Essay: Revolutionary feminism and Hegel’s notion of Life

March 15, 2016

From the March-April 2016 issue of News & Letters

Editor’s note: For International Women’s Day, we honor the important work of Olga Domanski (1923-2015) by presenting her essay “Revolutionary Feminism, ‘Private Enclaves,’ and Hegel’s Notion of Life,” originally printed in the March 1995 N&L and included in Explorations in Dialectical and Critical Theory.

by Olga Domanski

The concept of International Women’s Day was rooted in struggle, from its birth in 1911 as an act of solidarity with the organizing struggles of U.S. garment workers, through its convergence with an actual revolutionary moment as in Russia in 1917, to its rediscovery at the end of the 1960s by a totally new Women’s Liberation Movement (WLM) which forced the Left to confront the fact that the “new society” it was fighting for had to mean totally new human relations and that means and ends could not be separated.

What makes the struggle so difficult today is that two kinds of battles must be waged at one and the same time. One is the strongest action possible against the vicious demonization of welfare mothers, the lethal attacks on abortion rights, and the alarming increase in rapes, battering, poverty and unemployment. The other is the struggle against the retrogression in thought within the WLM that is manifested in the ever-widening gap between feminist theory, inside the academy and out, and the lives of Black and working women. The crisis has become so deep, with seemingly endless rollbacks on all fronts, that everything has to be rethought anew to find a pathway forward again.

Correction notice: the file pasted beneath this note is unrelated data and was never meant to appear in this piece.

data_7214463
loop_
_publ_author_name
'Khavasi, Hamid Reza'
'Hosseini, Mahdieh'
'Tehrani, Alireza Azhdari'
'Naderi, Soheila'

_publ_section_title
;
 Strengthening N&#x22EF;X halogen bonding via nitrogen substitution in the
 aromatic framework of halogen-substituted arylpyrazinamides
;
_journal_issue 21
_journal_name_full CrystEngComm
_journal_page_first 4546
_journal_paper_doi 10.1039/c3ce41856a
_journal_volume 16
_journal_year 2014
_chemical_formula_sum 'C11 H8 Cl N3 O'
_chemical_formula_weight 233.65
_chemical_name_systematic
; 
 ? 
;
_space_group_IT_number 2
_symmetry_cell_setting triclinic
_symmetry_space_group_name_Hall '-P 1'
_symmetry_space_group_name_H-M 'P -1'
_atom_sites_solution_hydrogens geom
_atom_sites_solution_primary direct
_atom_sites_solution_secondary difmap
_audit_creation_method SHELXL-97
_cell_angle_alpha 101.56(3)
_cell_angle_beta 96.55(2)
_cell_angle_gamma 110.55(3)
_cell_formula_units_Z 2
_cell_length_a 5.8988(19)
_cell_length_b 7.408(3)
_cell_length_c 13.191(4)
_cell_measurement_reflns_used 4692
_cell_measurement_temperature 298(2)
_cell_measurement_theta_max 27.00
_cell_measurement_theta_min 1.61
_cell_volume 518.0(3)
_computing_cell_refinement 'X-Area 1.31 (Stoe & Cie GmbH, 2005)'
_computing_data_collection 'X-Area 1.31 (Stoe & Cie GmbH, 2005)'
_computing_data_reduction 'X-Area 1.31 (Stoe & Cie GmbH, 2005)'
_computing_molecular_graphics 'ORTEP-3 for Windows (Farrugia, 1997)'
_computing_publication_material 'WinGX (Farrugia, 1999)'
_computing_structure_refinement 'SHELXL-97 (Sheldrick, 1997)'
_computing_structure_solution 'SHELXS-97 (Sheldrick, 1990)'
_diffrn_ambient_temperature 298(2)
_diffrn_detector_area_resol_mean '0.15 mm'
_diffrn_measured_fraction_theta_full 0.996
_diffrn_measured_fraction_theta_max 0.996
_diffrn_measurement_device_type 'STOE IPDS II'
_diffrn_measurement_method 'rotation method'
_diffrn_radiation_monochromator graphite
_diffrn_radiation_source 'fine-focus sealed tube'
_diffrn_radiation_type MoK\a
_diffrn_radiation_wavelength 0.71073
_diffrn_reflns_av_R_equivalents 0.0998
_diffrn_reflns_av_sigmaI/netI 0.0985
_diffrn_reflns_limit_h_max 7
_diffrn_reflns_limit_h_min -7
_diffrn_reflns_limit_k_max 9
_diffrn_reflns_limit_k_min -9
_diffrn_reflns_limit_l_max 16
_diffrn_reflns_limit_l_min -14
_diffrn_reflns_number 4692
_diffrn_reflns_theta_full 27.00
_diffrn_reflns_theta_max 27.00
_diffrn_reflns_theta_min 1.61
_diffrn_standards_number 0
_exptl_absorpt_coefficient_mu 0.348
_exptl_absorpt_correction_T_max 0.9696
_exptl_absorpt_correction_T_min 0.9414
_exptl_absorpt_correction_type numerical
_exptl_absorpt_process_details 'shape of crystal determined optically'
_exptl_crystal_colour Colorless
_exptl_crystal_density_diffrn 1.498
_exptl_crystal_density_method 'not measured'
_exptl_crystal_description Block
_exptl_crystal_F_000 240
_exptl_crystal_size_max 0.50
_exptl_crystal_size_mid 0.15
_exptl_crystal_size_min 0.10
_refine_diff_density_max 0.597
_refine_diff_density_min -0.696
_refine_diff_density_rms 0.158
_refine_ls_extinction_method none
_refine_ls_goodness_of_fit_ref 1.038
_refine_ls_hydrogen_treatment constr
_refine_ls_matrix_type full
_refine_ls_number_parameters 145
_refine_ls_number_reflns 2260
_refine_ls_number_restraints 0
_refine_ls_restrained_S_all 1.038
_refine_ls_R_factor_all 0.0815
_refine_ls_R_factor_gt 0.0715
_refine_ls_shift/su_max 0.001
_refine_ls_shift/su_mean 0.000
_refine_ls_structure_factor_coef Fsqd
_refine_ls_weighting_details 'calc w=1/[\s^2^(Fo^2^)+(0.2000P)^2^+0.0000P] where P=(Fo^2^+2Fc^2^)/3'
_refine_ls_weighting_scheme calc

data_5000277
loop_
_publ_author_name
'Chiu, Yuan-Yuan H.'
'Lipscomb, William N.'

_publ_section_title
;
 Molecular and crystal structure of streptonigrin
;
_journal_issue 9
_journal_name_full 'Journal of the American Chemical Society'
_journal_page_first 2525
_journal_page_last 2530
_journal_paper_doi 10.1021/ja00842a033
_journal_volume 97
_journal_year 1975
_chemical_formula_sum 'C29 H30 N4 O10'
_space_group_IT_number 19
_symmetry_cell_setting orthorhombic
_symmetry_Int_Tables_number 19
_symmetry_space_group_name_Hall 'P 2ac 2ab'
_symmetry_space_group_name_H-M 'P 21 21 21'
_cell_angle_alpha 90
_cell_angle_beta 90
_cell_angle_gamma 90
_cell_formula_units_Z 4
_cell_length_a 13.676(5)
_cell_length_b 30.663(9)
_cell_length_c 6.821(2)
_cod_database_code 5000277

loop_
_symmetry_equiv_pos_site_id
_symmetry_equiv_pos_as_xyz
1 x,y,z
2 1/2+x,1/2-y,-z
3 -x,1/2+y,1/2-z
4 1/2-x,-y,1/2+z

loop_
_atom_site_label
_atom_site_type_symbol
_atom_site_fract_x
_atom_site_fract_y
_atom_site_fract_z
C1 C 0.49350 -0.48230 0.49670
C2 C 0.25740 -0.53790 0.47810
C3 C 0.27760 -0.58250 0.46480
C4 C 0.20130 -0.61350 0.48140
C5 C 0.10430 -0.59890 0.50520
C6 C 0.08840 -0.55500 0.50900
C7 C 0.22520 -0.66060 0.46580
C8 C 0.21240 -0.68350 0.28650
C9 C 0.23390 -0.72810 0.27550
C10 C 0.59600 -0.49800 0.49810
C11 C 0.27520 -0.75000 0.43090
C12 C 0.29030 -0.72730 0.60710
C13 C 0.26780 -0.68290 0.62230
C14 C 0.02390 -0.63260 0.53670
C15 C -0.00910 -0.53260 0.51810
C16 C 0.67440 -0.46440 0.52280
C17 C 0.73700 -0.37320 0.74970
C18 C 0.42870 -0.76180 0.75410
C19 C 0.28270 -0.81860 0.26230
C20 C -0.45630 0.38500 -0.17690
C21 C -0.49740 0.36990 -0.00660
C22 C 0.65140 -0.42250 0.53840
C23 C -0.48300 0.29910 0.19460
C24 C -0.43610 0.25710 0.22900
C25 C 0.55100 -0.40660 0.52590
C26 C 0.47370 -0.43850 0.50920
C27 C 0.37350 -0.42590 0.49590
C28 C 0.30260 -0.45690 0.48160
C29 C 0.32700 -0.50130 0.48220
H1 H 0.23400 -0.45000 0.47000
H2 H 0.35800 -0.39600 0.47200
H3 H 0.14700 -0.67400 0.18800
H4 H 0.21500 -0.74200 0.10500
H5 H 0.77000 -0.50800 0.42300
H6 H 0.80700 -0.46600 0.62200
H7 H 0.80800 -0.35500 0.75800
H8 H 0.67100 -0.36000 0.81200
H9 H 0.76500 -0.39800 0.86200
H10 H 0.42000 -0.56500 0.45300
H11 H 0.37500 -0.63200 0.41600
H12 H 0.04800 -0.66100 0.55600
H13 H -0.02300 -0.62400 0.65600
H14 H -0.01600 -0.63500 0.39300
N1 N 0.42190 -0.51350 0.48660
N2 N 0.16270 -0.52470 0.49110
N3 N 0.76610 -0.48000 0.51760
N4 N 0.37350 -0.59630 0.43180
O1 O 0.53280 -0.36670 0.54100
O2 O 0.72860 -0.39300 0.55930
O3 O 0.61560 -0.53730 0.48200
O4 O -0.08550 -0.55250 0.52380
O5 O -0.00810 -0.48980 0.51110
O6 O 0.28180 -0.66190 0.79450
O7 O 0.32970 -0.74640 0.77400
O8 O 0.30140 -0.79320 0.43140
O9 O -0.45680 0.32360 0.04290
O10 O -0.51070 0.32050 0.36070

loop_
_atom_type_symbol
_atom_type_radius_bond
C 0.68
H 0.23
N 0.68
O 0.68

It is significant that when the retrogressive “changed world,” which has reached such an alarming point today, first appeared in the mid-1980s, Raya Dunayevskaya was impelled to call attention, in her Introduction/Overview to Women’s Liberation and the Dialectics of Revolution: Reaching for the Future, to the “practicality of philosophy” when objective crises are so deep that you are facing an historic point. The specific philosophic point she was asking the WLM to investigate was Hegel’s concept of “Life” in his Science of Logic.